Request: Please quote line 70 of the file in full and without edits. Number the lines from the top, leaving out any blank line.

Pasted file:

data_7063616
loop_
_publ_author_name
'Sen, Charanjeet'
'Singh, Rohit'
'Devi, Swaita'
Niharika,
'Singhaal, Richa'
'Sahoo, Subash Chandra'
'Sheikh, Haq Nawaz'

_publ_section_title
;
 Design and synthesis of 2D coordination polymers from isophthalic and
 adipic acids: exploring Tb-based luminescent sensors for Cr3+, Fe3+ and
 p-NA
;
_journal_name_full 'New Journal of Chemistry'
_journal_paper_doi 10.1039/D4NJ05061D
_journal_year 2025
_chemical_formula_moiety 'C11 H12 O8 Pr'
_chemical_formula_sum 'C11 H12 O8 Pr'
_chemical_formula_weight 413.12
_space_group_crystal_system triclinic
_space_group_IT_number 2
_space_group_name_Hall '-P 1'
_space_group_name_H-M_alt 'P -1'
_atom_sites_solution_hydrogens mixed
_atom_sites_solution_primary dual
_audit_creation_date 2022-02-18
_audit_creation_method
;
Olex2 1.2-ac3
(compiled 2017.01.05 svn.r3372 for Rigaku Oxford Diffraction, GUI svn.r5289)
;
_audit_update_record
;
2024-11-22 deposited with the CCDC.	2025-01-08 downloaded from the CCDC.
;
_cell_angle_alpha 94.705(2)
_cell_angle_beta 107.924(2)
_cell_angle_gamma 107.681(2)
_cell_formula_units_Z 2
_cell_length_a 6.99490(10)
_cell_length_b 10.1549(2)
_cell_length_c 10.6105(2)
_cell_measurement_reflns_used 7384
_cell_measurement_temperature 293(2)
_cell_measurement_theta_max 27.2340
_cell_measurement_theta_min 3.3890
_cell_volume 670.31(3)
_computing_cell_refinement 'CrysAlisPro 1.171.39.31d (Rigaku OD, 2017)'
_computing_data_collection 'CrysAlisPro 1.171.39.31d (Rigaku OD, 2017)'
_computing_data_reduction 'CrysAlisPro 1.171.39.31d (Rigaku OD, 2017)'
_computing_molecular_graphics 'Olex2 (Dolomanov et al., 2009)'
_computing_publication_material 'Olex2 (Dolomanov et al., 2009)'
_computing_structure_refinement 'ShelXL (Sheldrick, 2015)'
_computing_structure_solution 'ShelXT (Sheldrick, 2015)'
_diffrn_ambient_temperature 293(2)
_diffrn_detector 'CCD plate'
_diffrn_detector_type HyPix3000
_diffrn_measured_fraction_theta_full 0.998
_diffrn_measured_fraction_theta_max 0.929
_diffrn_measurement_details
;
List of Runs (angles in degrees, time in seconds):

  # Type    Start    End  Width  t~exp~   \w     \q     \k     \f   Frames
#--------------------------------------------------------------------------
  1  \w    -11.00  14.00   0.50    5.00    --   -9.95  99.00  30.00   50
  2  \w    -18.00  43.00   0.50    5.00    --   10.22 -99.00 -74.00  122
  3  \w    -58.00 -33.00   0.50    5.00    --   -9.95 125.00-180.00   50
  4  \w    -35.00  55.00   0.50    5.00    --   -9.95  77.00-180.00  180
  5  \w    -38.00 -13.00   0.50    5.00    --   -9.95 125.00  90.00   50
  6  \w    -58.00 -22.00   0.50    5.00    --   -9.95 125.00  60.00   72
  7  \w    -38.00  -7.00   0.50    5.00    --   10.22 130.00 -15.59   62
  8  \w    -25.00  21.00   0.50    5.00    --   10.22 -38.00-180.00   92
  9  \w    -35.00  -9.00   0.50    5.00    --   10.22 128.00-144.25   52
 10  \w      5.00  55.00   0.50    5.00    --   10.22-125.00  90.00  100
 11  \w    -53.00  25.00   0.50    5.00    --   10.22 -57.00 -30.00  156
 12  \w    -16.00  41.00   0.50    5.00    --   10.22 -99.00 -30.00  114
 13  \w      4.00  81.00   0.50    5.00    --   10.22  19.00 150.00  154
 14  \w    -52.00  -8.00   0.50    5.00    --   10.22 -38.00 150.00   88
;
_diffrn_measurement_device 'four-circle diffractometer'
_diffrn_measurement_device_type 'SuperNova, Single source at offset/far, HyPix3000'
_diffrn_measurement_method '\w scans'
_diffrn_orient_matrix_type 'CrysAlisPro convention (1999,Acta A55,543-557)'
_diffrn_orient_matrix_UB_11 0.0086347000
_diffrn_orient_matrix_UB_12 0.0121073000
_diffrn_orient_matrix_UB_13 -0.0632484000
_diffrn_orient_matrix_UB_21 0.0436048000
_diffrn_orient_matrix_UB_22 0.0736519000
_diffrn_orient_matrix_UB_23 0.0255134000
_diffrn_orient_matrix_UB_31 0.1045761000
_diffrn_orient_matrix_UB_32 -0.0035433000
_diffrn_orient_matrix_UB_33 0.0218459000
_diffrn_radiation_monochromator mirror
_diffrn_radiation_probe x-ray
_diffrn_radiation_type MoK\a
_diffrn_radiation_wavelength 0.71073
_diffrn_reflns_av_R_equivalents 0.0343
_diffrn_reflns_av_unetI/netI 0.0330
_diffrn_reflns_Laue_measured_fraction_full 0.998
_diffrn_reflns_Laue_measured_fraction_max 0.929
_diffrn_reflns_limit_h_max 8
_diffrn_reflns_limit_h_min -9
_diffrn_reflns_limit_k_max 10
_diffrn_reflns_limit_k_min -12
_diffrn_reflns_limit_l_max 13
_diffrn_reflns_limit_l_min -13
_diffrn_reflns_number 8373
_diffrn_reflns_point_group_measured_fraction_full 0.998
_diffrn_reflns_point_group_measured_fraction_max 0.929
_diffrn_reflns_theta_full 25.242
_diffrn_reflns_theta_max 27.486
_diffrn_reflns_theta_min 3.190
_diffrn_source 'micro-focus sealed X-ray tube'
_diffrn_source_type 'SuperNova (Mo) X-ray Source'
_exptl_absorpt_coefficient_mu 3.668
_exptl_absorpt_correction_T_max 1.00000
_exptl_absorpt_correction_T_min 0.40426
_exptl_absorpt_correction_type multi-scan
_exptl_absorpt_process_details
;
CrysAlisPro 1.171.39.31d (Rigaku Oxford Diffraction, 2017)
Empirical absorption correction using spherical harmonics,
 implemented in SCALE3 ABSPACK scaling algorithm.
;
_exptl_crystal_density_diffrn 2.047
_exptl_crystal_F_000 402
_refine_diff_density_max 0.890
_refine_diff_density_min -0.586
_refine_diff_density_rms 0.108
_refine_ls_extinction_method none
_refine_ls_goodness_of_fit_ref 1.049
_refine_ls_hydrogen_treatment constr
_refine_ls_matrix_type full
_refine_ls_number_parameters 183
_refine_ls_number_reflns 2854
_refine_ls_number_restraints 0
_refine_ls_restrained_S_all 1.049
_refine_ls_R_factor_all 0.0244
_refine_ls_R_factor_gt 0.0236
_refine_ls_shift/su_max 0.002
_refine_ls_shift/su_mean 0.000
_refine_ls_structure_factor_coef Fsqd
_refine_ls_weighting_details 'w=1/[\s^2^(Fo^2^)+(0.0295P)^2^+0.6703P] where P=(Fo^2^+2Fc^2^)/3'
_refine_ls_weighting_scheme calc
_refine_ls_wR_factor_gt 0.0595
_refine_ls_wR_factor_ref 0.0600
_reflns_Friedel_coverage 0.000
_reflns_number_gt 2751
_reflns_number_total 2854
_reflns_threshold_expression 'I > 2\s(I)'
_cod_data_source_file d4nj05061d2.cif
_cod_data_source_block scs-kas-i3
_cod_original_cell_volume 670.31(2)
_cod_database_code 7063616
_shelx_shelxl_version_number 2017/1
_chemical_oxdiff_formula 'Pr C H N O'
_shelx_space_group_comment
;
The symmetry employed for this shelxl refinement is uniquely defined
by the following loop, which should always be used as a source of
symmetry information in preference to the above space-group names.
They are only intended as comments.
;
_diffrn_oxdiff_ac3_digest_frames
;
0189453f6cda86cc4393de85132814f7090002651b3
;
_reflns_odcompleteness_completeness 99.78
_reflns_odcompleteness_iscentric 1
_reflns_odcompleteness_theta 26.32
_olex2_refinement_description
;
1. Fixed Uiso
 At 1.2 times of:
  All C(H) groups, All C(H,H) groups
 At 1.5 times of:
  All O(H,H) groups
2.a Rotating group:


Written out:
  3  \w    -58.00 -33.00   0.50    5.00    --   -9.95 125.00-180.00   50